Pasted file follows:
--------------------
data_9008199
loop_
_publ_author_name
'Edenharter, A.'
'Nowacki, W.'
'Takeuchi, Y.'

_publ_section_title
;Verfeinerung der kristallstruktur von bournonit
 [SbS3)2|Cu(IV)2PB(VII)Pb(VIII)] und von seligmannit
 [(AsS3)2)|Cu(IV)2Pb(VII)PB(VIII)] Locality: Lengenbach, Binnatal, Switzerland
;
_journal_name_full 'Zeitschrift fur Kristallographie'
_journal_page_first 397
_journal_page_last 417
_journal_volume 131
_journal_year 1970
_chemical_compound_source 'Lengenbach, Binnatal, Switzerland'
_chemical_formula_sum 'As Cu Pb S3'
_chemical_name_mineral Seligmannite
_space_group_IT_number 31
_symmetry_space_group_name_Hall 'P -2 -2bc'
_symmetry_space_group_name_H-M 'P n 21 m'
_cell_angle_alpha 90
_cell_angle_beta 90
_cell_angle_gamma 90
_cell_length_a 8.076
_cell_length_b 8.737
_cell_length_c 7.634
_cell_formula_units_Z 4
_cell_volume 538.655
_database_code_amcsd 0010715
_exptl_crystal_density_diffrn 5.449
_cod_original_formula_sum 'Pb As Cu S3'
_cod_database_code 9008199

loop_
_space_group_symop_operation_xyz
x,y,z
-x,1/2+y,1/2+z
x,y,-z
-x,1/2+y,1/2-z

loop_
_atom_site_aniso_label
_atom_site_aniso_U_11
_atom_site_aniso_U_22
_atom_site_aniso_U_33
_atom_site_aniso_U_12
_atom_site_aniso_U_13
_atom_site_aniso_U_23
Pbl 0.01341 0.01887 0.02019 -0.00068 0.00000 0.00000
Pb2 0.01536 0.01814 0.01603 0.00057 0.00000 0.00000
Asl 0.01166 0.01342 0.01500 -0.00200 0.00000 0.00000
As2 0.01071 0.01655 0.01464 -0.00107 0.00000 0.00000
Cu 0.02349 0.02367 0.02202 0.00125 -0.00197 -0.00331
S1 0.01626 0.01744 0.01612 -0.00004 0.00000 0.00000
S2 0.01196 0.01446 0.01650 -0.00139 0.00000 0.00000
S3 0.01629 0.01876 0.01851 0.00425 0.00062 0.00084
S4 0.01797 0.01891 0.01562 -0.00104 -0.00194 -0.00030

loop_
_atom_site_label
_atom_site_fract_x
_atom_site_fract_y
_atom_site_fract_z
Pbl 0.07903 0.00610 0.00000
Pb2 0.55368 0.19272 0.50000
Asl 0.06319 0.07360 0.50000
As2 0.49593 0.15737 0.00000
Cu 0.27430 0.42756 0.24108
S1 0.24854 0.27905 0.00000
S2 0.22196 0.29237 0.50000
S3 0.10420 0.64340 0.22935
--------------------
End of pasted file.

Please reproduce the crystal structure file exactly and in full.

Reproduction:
data_9008199
loop_
_publ_author_name
'Edenharter, A.'
'Nowacki, W.'
'Takeuchi, Y.'

_publ_section_title
;Verfeinerung der kristallstruktur von bournonit
 [SbS3)2|Cu(IV)2PB(VII)Pb(VIII)] und von seligmannit
 [(AsS3)2)|Cu(IV)2Pb(VII)PB(VIII)] Locality: Lengenbach, Binnatal, Switzerland
;
_journal_name_full 'Zeitschrift fur Kristallographie'
_journal_page_first 397
_journal_page_last 417
_journal_volume 131
_journal_year 1970
_chemical_compound_source 'Lengenbach, Binnatal, Switzerland'
_chemical_formula_sum 'As Cu Pb S3'
_chemical_name_mineral Seligmannite
_space_group_IT_number 31
_symmetry_space_group_name_Hall 'P -2 -2bc'
_symmetry_space_group_name_H-M 'P n 21 m'
_cell_angle_alpha 90
_cell_angle_beta 90
_cell_angle_gamma 90
_cell_length_a 8.076
_cell_length_b 8.737
_cell_length_c 7.634
_cell_formula_units_Z 4
_cell_volume 538.655
_database_code_amcsd 0010715
_exptl_crystal_density_diffrn 5.449
_cod_original_formula_sum 'Pb As Cu S3'
_cod_database_code 9008199

loop_
_space_group_symop_operation_xyz
x,y,z
-x,1/2+y,1/2+z
x,y,-z
-x,1/2+y,1/2-z

loop_
_atom_site_aniso_label
_atom_site_aniso_U_11
_atom_site_aniso_U_22
_atom_site_aniso_U_33
_atom_site_aniso_U_12
_atom_site_aniso_U_13
_atom_site_aniso_U_23
Pbl 0.01341 0.01887 0.02019 -0.00068 0.00000 0.00000
Pb2 0.01536 0.01814 0.01603 0.00057 0.00000 0.00000
Asl 0.01166 0.01342 0.01500 -0.00200 0.00000 0.00000
As2 0.01071 0.01655 0.01464 -0.00107 0.00000 0.00000
Cu 0.02349 0.02367 0.02202 0.00125 -0.00197 -0.00331
S1 0.01626 0.01744 0.01612 -0.00004 0.00000 0.00000
S2 0.01196 0.01446 0.01650 -0.00139 0.00000 0.00000
S3 0.01629 0.01876 0.01851 0.00425 0.00062 0.00084
S4 0.01797 0.01891 0.01562 -0.00104 -0.00194 -0.00030

loop_
_atom_site_label
_atom_site_fract_x
_atom_site_fract_y
_atom_site_fract_z
Pbl 0.07903 0.00610 0.00000
Pb2 0.55368 0.19272 0.50000
Asl 0.06319 0.07360 0.50000
As2 0.49593 0.15737 0.00000
Cu 0.27430 0.42756 0.24108
S1 0.24854 0.27905 0.00000
S2 0.22196 0.29237 0.50000
S3 0.10420 0.64340 0.22935